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Gang Roundup – January 2017

Here we are, the first post of the year and it’s going to be a collection.

You know, I’m still going to figure out what I’ll write for this blog this year. I do have a few posts already in mind, and I’ve kind of decided the theme for the April AtoZ Challenge will be ‘noir’. All the rest is still pretty much black.
So, I may just as well ask you what you’d like to see. Do tell me!

1920s Cocktails

Since we’re still in a festive mood (it’s the Epiphany today, it’s bank holiday here in Italy) I figured the way to stort off is by sharing some good, Prohibition-inspired cocktail recipes.
Now I have to confess I may not be a teetotal, but I’m very closed to it, still I find the culture of cocktails so fashinating. In the early stages of my reserach for Ghost Trilogy I spen quite some energy and time researching liquors and cocktails. I don’t know, it’s fun.

So her eit is a nice collection of Prohibition cocktail to try. Well, if you have a taste for it, go aheand and make some. And dont forget to tell me how it turned out.

Sebastian Droste was a poet, actor and dancer connected with the gay and underworld subcultures of Berlin in the 1920s. In 1922, Droste married expressionist exotic dancer and actress in German silent movies, Anita Berber.

Dieselpunk Lexicon Part 7: Dark Cabaret

“Dark cabaret may be a simple description of the theme and mood of a cabaret performance, but more recently has come to define a particular musical genre which draws on the aesthetics of the decadent, risqué German Weimar-era cabarets, burlesque and vaudeville shows with the stylings of post-1970s goth and punk music.”

Post WW Europe (both the first and the second) is very popular in Dieselpunk literature. I’ve read quite a few short story set in Europe after WWI. There is indeed a particular feel to it which goes well with the dark, disinlusioned element of Dieselpunk and of course there’s the attitude toward totalitarism, which I suppose Europe at that time is particularly apt at portraying.

Weimar Republic Kabaret is a good synthesis of it: cutting edge, expressionist, eccessive, decadent, but also intimately vibrat. It’s a place where stories are born.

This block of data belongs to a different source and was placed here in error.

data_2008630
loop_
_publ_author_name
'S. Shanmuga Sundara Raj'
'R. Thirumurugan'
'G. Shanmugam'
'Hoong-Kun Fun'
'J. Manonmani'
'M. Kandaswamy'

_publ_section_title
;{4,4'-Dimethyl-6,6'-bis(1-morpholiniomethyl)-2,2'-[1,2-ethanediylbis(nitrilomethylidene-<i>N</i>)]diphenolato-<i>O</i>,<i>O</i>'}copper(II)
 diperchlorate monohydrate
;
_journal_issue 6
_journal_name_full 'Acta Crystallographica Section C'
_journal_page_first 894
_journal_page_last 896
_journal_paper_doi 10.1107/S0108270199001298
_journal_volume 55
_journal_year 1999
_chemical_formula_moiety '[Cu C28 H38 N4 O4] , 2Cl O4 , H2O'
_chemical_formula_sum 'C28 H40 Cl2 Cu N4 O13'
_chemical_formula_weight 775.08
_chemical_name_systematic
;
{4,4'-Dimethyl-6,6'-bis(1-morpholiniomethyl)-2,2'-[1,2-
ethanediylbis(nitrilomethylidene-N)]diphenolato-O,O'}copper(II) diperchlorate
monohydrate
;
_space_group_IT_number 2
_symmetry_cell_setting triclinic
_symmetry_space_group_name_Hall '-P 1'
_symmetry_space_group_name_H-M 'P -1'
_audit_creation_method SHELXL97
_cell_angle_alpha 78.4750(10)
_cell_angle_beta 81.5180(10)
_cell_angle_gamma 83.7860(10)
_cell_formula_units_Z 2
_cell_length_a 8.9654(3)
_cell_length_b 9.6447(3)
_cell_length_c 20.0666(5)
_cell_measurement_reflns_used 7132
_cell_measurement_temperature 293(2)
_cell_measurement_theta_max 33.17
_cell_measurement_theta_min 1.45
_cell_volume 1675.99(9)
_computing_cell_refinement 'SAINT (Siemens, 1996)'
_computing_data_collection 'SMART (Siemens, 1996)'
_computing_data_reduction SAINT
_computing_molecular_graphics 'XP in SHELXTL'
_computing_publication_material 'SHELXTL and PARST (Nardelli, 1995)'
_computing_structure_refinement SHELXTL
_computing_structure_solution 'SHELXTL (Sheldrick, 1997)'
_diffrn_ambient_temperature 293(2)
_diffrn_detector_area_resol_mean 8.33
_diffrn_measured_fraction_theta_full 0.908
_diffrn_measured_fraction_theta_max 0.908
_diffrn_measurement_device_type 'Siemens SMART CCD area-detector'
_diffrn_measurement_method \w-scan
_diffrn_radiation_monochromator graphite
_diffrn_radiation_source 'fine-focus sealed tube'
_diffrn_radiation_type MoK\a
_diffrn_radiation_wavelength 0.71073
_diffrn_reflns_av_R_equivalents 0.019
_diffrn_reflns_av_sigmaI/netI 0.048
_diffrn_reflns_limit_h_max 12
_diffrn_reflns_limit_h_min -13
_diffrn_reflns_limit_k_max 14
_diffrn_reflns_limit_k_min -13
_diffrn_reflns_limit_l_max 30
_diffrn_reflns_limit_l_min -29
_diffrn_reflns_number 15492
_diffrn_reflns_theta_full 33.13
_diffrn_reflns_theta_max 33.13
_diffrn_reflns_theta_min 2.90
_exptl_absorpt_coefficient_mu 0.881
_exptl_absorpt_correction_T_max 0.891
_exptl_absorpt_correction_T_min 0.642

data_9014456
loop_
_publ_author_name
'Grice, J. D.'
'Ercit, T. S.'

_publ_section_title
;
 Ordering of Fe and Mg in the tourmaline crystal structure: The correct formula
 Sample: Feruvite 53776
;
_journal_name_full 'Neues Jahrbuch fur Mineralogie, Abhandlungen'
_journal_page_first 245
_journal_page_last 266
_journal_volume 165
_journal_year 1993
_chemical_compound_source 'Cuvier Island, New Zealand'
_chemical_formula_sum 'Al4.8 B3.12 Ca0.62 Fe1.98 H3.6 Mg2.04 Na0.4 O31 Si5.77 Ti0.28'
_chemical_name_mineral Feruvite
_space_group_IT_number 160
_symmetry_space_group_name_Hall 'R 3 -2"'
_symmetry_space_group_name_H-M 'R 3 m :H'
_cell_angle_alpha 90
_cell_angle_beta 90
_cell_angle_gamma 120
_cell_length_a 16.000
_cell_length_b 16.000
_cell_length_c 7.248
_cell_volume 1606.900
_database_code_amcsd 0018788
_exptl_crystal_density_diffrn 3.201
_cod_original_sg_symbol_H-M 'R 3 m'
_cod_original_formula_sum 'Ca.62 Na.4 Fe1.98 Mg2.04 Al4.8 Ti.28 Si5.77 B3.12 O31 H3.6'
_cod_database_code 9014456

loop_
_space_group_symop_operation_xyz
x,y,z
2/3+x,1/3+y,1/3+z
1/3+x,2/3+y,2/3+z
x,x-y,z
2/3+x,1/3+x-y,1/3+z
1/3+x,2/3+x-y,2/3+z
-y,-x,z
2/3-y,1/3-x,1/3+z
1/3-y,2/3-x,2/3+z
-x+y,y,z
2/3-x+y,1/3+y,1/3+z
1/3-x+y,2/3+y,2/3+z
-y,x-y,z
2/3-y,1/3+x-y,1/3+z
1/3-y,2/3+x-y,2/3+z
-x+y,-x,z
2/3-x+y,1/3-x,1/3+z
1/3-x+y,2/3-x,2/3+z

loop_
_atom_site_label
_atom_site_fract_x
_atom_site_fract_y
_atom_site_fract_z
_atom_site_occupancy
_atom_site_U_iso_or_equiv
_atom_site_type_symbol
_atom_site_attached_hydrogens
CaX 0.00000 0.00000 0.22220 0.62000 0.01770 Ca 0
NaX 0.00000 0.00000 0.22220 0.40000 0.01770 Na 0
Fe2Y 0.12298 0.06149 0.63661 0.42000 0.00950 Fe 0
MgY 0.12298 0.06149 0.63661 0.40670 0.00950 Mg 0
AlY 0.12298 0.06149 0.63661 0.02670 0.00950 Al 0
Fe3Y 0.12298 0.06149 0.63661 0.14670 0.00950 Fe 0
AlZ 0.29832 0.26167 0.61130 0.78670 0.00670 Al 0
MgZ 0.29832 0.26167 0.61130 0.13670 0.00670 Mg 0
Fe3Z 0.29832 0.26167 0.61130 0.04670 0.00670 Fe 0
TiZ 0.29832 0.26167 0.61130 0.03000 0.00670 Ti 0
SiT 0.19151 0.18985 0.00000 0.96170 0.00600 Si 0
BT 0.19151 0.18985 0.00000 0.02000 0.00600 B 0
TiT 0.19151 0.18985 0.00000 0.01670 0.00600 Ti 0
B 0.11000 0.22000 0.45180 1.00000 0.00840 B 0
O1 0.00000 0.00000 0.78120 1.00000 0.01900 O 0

What’s On Your Radio?

Radio was just starting to become popular in the 1920s and by the end of the decad it had turned into a powerful media. Some historians theorise that the success of jazz on a national level was partly possible because of the radio (and because of the pioneering recording industry, of course). Like cinema, radio offering was often national and this helped to create a national feeling for the new world.

This article gathers a bunch of early mystery radio serials (yes, there are links where you can actually listen to those serials), with a commentary on each one of them.
Really really intersting.

100 Iconic Photos of New Orleans Through the Ages

You may know by now that I love vintage photos, so it shouldn’t be a surprise this awesome collection of photoes spanning many decades of New Orleans history caught my interest. Really, go have a look at it.

A duty to the Dead

Dedicated to helping the many wounded during the Great War, Bess Crawford receives a desperate request from a dying lieutenant while serving as a nurse aboard a hospital ship. “Tell my brother Jonathan that I lied,” the young man says. “I did it for Mother’s sake. But it has to be set right.”

Back home in England, Bess receives an unexpected response from the dead soldier’s family, for neither Jonathan Graham‚ his mother‚ nor his younger brother admit to understanding what the message means.

But the Grahams are harboring a grim secret, and Bess must, somehow, get to the bottom of it. It is her sacred duty to the dead, no matter how painful, or dangerous, that obligation might be.

I’ll be honest, I was first drawn to this book by the cover (yes, I’m that kind of reader), but the blurb is also pretty awesom. And lately, I find that I’m easily hooked by stories set during WWI

Somewhere in France – October 15, 1915

Author M.K. Todd has written a trilogy of novels set during and around WWI based on her huband’s uncle’s letter from the war. On her blog, she’s sharing some of those letters and you can read one at this link.
I find it particularly intersting, and also touching, that we have the possibility to read these fist-hand account of the war. These men and women might have gone, but their words remain to us and remind us of what shoudl never happen again.

Gang Roundup - January 2017 - What's happening around the net involving dieselpunk, 1920s and noir


  • Margot Kinberg
    Posted January 6, 2017 at 22:08